Bikes for Big Guys: 2012 Edition

Warm weather is here, and you’re probably ready to get out there and enjoy it in a variety of ways. If riding a bike is one of those ways, there are a few things you need to consider before heading down to the local Wal-Mart and buying the first bike you see. Last year, we wrote an article with tips and information on what to look for when purchasing bikes for big guys, so this year’s list is a supplement to that. Many of the bikes you’ll find in this article were suggested by people in the industry, or by bike enthusiasts just like you. Without further ado, here are a few bikes for big men that you should take a look at.

The Steely, by KONA

The Steely, by KONA

Steely, by Kona $1349

Joe Shlabotnik, Sales Exec at Kona tells us that the Steely features a heavy duty durable steel frame with strong wheels that would be a great choice for the larger than average guy. These days, most bikes are made with carbon fiber and aluminum. The Steely takes us back a few decades to a time when bikes were made from steel. Directly from the Kona website: “Best summarized as the classic 26-inch-wheel steel hardtail built for the modern rider, the Steely is a throwback to wheely-dropping, gnar-loving freeriders of the late 90′s.”

The Honzo, by Kona

The Honzo, by Kona

Honzo, by Kona $1799

Another bike from Kona made with a durable frame made from a type of steel, the Honzo, is a beastly mountain bike that will work well for a bigger guy. These Kona bikes are made to last, and they’ll withstand whatever you throw at them. If you’re a mountain bike enthusiast, the Honzo could be exactly what you’re looking for. According to Kona, the Honzo features, “a beyond-vogue slack 68-degree headtube angle, low bottom bracket and short chainstays, the Honzo is all about getting radical on a technical singletrack near you.”

Flite 747, by KHS

Flite 747, by KHS

Flite 747, by KHS  $1699

The KHS Flite 747 was designed by Lennard Zinn of Zinn Cycles specifically for big and tall riders. According to Twisted Spoke, the Flite 747 is made for riders in the 6’4″ to 6’6″ range who weigh up to 250 pounds. The tighter steel frame on the bike also offers greater stability at higher speeds, which is more of an issue when you’re a larger rider. This is another bike you’ll have for years to come.

Worksman bikes for big guys

Worksman bikes for big guys

Worksman Cycles $349 and up

We mentioned Worksman Cycles in last year’s article, and we’re offering them up again because they’re just that good. The company makes bikes for industrial use, and they’re made to last. You’ll find customers with Worksman cycles that are older than they are and they’re still in good working condition. The Worksman INB is the most popular industrial bicycle in North America, and with good reason. With a powerful frame and the thickest spokes on any bicycle (.120), this bike will stand up to anything you can throw at it. The INB can handle up to 400 lbs as is, but they recommend you customize your bike to include sealed crank bearings, kevlar belted tires, puncture resistant tubes for the best possible riding experience. This bicycle starts at $349.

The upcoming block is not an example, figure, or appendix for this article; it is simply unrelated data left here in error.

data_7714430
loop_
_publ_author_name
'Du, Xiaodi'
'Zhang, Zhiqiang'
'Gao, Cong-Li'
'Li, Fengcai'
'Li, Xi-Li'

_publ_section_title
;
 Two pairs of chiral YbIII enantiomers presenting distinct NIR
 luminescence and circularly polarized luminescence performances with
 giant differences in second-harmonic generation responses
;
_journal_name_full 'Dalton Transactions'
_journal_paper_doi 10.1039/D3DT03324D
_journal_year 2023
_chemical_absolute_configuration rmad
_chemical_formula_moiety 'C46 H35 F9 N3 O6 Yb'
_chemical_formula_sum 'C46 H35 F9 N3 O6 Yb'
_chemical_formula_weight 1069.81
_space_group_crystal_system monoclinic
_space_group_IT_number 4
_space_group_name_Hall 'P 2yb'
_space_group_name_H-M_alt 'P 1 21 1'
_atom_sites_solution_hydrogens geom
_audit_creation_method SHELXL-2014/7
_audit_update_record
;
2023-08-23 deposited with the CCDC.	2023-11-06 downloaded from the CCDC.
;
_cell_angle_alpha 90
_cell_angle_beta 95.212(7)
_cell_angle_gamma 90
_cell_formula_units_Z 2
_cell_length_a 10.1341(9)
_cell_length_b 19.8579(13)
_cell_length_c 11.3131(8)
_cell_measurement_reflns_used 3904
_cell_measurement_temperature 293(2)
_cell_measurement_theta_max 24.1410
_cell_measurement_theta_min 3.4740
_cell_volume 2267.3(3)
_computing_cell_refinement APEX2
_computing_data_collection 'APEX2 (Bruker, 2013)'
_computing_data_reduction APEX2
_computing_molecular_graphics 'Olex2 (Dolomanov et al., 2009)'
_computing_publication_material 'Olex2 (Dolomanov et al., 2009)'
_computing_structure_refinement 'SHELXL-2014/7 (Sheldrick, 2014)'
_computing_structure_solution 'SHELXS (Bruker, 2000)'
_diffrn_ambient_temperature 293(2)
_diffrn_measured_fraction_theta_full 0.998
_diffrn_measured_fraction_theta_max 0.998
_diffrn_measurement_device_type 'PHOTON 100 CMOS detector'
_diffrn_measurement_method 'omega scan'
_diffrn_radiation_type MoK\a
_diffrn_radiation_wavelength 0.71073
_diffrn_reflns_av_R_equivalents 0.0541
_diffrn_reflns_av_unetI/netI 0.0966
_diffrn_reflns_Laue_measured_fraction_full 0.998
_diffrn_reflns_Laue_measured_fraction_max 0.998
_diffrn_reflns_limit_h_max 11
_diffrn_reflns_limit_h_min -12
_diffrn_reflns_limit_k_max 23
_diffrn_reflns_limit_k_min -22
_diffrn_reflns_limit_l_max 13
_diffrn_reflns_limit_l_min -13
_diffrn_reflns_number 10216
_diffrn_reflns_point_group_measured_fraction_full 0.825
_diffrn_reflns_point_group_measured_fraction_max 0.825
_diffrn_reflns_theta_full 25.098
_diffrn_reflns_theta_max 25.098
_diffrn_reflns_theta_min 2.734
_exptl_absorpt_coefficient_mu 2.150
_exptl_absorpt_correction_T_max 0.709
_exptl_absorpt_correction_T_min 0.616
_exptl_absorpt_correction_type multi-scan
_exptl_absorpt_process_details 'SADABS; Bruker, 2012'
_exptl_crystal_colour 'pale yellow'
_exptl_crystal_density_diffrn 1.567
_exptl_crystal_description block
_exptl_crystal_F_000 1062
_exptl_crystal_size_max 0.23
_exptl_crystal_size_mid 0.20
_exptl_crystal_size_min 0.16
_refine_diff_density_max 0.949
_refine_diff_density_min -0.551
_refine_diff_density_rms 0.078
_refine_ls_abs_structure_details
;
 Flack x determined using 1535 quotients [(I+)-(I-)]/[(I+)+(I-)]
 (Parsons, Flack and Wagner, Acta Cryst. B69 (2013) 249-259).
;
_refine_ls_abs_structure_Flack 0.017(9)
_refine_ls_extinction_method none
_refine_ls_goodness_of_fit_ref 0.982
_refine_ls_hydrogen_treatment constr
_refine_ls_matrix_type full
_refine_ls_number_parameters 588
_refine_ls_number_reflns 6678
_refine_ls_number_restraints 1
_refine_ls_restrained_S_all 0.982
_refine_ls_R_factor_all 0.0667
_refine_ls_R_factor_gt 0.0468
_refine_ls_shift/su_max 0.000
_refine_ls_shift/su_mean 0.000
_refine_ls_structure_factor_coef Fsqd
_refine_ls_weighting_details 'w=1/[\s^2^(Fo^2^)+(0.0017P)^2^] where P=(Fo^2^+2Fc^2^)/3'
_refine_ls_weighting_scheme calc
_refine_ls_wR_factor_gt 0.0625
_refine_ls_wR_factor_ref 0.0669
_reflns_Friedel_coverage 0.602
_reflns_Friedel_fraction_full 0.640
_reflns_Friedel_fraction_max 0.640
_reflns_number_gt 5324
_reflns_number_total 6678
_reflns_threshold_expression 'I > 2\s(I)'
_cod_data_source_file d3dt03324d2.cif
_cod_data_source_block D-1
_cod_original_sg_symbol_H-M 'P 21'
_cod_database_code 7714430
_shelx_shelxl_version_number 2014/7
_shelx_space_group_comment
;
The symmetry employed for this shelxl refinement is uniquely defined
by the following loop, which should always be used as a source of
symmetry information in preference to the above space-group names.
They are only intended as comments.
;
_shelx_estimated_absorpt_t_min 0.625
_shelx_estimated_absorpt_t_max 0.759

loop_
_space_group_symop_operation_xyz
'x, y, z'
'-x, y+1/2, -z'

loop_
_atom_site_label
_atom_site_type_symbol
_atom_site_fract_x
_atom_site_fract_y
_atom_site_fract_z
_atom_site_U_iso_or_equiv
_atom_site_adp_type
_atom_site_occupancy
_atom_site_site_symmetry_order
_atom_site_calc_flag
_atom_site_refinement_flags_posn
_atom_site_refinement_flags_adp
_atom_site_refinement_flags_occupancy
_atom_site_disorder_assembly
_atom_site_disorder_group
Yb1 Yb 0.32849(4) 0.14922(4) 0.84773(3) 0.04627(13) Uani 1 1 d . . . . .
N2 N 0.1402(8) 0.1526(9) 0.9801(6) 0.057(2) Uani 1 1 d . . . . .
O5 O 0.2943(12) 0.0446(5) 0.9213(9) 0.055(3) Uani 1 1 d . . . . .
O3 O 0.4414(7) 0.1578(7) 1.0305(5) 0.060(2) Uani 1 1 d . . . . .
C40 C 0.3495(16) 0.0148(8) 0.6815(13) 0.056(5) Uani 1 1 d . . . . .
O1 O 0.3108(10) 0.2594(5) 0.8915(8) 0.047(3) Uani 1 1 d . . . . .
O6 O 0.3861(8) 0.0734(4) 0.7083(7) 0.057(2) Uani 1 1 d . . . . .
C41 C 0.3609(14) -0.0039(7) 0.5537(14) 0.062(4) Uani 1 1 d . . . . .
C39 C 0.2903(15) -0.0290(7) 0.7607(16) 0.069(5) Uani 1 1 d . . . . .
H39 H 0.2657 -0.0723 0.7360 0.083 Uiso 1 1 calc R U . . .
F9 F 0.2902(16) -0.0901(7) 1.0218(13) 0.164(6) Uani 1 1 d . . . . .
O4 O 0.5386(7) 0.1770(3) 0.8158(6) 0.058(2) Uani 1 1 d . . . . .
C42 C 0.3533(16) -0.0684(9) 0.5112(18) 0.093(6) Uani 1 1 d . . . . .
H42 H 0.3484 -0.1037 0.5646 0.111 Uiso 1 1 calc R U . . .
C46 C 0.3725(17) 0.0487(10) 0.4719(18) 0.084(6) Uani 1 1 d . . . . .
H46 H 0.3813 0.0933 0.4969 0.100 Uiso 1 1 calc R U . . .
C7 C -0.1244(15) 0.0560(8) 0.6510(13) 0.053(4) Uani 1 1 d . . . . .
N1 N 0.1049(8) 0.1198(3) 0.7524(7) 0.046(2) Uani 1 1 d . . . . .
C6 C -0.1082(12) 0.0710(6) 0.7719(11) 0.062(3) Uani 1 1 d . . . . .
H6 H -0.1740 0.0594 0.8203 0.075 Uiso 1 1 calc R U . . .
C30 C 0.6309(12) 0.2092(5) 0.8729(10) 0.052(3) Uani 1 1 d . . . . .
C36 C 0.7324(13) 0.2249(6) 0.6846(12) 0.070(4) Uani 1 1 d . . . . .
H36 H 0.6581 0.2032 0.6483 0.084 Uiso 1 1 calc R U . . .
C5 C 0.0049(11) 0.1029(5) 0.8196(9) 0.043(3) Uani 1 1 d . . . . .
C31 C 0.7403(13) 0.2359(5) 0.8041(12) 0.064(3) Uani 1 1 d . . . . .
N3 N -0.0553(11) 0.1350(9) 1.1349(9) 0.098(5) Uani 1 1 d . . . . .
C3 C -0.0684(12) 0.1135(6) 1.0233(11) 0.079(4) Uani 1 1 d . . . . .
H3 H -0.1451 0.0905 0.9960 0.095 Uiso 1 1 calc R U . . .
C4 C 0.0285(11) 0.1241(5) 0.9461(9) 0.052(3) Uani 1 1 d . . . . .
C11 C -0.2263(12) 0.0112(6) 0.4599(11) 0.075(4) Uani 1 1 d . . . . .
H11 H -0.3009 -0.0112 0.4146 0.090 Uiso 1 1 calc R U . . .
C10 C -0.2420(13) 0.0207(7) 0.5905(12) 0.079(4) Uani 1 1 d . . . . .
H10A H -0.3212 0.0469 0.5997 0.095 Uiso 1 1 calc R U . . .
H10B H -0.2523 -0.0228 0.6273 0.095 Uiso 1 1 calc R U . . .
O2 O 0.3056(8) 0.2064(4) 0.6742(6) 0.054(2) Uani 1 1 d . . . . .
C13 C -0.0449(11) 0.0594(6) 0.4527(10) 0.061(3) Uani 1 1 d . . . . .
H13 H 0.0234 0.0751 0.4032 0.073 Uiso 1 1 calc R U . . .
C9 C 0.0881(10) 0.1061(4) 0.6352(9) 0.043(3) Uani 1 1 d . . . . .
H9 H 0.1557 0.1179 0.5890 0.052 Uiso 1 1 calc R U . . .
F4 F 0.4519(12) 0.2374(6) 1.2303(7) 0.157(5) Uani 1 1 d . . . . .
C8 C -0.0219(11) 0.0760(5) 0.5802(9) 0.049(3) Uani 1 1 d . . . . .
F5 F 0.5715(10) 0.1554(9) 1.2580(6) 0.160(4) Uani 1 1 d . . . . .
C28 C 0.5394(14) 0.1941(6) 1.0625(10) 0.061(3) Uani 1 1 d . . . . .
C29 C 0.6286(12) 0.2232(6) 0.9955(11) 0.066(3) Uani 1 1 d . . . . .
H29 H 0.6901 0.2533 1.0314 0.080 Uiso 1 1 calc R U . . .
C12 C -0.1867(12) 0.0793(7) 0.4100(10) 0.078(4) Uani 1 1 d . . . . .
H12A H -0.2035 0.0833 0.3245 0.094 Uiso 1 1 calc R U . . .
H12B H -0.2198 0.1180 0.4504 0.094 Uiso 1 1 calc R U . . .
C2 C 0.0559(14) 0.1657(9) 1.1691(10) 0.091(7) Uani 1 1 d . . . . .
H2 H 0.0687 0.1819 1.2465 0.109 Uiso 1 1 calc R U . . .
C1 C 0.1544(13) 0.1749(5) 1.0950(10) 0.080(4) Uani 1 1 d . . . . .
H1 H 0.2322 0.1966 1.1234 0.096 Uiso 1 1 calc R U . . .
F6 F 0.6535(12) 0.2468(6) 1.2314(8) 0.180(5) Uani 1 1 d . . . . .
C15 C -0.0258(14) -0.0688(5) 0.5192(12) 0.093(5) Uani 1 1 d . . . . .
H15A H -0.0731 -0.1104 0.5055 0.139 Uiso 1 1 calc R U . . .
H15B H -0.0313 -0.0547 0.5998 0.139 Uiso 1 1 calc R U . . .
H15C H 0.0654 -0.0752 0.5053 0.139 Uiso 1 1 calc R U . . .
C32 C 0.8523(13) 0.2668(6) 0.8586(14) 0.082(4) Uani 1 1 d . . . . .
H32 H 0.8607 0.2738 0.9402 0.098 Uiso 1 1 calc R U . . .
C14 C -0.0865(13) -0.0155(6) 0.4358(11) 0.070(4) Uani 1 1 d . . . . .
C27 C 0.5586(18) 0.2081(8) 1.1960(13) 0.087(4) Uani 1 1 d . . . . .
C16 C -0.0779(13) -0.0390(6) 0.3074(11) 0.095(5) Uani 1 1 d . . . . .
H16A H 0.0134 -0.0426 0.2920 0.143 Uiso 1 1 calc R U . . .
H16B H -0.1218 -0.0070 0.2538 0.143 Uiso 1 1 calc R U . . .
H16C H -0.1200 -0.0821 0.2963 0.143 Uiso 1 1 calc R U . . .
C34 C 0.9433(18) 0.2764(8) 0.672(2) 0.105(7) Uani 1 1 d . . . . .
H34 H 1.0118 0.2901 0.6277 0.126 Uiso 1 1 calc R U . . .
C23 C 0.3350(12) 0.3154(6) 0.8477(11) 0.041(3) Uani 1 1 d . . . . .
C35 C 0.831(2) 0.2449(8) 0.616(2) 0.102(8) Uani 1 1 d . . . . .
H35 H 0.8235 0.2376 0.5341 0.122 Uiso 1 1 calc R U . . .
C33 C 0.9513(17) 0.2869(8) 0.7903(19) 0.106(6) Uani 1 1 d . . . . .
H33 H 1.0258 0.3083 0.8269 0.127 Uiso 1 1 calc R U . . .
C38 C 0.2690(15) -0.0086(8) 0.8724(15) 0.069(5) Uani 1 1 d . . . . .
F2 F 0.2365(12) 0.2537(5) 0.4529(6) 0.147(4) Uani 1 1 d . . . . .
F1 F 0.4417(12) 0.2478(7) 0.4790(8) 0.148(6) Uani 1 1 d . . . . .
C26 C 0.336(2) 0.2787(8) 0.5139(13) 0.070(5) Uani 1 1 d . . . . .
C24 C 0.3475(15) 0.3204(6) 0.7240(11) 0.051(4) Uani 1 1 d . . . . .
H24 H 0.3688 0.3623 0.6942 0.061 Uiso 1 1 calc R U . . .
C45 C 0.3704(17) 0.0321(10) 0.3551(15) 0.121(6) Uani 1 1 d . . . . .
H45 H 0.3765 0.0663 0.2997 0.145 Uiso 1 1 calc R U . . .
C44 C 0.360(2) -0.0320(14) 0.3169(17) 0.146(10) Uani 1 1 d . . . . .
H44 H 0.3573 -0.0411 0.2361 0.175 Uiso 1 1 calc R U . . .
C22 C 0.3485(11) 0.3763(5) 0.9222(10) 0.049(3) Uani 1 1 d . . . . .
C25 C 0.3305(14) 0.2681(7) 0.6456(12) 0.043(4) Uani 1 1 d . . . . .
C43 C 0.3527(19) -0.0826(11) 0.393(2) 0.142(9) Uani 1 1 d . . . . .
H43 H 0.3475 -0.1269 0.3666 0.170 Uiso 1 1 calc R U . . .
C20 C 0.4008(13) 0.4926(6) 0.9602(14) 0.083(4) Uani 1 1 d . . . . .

If an adult tricycle is more your style, you’re in luck. The Worksman Mover Industrial Tricycle can handle riders up to 500 lbs. Though loved by enthusiasts, this trike is used by companies such as Ford, Boeing, and Exxon Mobil to move large packages and parts across warehouses. The Mover Industrial Tricycle starts at $839. Remember that you can greatly customize your Worksman cycle to your exact specifications.

These are just a few of the great bikes for big guys on the market right now. In the coming weeks, we’ll bring you more companies that specialize in helping people of size get out there and get riding. Did we miss anything? What kind of bike do you ride? Give us your thoughts and suggestions in the comments below. 

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Author:Bruce Sturgell

Founding Editor - Chubstr.com
1 comments
SpencerPablo
SpencerPablo

I am about 280 pounds and ride around on a carbon fiber road bike, a full suspension mountain bike (29"), an all aluminum commuter hybrid bike, and a single speed.

 

Honestly, it comes down to strong wheels and not doing anything stupid like riding over potholes and jumping curbs.

zenrhino
zenrhino like.author.displayName 1 Like

A $1300 mountain bike? A fixie crusier? A trike? Seriously?

 

Just go to your local used bike store and get a bike with a lugged steel frame, which will probably end up being an older touring bike. Get some upright bars so you're not hunched over your belly and add a granny ring if it doesn't have one. Do the rest of the maintenance yourself.  As for a copy of The Blue Book if they sell it there.

 

If the bike costs you more than $500, you're doing it wrong.  $600 if you spend the money on a good Brooks saddle. 

 

Make sure you get one of the people who work there to make sure you're buying the right size frame and adjust the seatpost to the right height, along with the stem. If the bike won't fit, it won't be comfortable and you won't ride it. And who needs an unused bike taking up room in the garage?

 

If you really want to spend $1300 for cycling hipster cred, get the $500 bike I laid out and spend the rest on a keffiyah,  skinny jeans, American Spirits, and an assload of PBR.

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  5. [...] Follow Ernest on Facebook or visit his GoFundMe page to learn how you can help him reach his goal of 2400 miles biked in 2013 by the end of July. Are you considering getting a new bike? Check out a few bikes for big guys. [...]